A new energy price cap has now come into force – but householders can still get a better deal by shopping around, consumer groups say.
Regulator Ofgem has estimated that the new cap will save 11 million people an average of £76 a year.
Typically, the cap means that typical usage by a dual fuel customer paying by direct debit will cost no more than £1,137 a year.
Consumer organisations say that people could save more by switching suppliers.
“The introduction of this cap will put an end to suppliers exploiting loyal customers. However, while people on default tariffs should now be paying a fairer price for their energy, they will still be better off if they shop around,” said Gillian Guy, chief executive of Citizens Advice.
“People can also make longer-term savings by improving the energy efficiency of their homes. Simple steps, such as better insulation or heating controls, are a good place to start.”
How the cap works
Households in England, Scotland and Wales on default tariffs – such as standard variable tariffs – should be better off after the cap is introduced. Consumers in Northern Ireland have a separate energy regulator and already have a price cap. Those on a prepayment meter already have a price cap in place. Those who chose their tariff are ineligible.
- Cap to rise for vulnerable customers
Savings depend on how much energy is used in the household and how the bill is paid. The cap is per unit of energy, not on the total bill. So people who use more energy will still pay more than those who use less.
The cap is on the unit price of energy, and the standing charge. So the cost of electricity – for those on default tariffs – is capped at 17p per kWh. Gas is capped at 4p per kWh.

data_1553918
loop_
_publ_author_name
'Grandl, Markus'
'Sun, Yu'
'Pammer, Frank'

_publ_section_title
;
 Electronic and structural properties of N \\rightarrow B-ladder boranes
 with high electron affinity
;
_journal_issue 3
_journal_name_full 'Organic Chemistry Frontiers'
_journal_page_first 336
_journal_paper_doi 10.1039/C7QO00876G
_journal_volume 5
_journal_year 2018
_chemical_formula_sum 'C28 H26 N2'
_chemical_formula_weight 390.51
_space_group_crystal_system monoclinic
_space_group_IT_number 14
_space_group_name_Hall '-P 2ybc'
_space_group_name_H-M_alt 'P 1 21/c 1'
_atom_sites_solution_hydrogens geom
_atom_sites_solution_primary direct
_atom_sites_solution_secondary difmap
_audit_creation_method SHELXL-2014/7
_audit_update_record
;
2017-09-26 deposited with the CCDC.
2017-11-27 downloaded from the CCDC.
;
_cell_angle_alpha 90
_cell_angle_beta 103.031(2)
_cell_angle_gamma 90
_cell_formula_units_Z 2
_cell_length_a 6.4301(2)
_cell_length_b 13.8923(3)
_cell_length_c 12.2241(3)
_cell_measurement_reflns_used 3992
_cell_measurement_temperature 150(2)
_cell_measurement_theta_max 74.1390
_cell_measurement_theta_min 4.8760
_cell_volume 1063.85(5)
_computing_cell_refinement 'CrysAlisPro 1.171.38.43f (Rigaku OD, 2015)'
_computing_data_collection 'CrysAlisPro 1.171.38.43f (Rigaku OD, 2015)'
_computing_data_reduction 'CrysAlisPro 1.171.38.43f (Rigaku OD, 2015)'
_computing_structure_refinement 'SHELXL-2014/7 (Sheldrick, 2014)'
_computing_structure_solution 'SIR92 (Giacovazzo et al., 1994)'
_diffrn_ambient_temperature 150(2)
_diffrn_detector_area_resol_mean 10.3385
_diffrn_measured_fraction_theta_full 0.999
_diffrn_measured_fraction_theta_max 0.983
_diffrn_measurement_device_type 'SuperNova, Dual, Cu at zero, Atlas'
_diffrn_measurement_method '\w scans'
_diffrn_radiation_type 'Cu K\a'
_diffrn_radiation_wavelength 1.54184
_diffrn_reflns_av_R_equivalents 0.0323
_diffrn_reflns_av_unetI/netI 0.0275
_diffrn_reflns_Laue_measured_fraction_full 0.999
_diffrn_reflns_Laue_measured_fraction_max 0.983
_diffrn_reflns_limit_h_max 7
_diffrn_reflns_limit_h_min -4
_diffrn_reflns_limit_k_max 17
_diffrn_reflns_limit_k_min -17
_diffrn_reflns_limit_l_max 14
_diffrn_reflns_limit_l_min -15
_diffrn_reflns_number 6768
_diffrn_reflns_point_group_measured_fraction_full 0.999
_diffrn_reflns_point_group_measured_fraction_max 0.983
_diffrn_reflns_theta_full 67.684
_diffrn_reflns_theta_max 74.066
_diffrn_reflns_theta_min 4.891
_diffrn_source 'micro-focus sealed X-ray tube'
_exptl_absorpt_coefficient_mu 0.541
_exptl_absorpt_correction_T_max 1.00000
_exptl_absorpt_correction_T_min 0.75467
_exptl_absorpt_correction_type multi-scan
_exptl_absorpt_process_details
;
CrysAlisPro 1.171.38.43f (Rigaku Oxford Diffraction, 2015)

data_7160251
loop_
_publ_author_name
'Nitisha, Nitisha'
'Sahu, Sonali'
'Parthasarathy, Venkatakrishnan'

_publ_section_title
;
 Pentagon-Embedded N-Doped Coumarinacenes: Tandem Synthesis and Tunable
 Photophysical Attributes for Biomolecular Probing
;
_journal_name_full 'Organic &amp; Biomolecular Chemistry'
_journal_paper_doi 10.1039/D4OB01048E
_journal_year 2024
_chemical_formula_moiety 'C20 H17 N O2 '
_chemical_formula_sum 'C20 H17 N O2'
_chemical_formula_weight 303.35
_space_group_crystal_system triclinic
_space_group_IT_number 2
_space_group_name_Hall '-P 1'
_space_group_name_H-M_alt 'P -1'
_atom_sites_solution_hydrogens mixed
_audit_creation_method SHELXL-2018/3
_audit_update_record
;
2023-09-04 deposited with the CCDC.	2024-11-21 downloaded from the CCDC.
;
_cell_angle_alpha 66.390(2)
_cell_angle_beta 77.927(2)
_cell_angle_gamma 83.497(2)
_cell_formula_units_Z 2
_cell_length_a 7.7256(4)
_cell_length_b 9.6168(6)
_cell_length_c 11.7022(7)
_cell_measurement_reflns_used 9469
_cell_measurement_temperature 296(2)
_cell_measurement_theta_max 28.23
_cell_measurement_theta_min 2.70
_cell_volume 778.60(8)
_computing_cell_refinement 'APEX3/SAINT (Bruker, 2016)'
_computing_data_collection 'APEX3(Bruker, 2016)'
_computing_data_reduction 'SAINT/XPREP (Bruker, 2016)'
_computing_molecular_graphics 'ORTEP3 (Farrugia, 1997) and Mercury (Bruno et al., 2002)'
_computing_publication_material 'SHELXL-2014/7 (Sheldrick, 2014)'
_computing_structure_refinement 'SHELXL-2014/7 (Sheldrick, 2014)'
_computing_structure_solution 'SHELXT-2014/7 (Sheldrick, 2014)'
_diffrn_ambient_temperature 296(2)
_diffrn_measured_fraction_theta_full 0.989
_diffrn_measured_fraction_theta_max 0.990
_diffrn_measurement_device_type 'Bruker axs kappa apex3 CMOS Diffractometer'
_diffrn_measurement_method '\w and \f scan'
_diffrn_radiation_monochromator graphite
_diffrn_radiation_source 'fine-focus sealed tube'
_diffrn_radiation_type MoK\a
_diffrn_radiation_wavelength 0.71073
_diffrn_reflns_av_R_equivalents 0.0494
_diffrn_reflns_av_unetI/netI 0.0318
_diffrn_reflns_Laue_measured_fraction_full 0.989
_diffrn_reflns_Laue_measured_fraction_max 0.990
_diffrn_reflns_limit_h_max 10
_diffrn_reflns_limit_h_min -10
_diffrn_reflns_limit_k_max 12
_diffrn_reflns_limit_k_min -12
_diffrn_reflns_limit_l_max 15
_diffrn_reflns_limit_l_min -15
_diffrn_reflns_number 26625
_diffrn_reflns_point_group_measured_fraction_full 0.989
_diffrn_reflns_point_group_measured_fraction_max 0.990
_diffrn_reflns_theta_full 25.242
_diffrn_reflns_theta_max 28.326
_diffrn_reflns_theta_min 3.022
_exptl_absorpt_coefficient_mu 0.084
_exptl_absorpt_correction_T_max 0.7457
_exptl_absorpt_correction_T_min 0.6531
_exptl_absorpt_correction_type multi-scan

Dual fuel users will pay no more than £177 a year for a standing charge; electricity-only users will pay no more than £83, and gas users £94.
Ofgem will review the tariff in February, and then adjust it in April and October each year. It has said that the level of the cap is likely to rise in April 2019, to reflect the higher cost of wholesale energy. As a result, the average annual saving in 2019 is likely to be lower than £76.
The regulator will then judge the effect on the energy market in 2020, and the secretary of state will then decide whether to extend it by another year, or whether to end it at that time.
“The energy price cap can only be a temporary fix – what is now needed is real reform to promote competition, innovation and improved customer service in the broken energy market,” said Alex Neill, from Which?.
What do the suppliers think?
Some have already changed the way they organise their tariffs.
Centrica – which owns the largest UK supplier, British Gas – has said that it will mount a legal challenge to the way the cap has been calculated.
It is applying for a judicial review against Ofgem, saying the regulator had set the threshold too low.
“Through this action Centrica has no intention to delay implementation of the cap, and does not expect the cap to be deferred in any way,” the company has said in a statement.
“As we have previously said, we do not believe that a price cap will benefit customers but we want to ensure that there is a transparent and rigorous regulatory process to deliver a price cap that allows suppliers, as a minimum, to continue to operate to meet the requirements of all customers.”
Will the cap lead to less switching?
Those who have argued against the introduction of a price cap have said it will be counter-productive, as it will lead to fewer people switching – where the potential savings are greater.
Which? has argued that some of the cheapest deals on the market have already disappeared, as suppliers needed to make up some of the money lost as a result of the cap.
It analysed deals priced at £1,000 a year or less for a medium energy user at the beginning of the year compared to now, and found there had been a sharp drop in availability.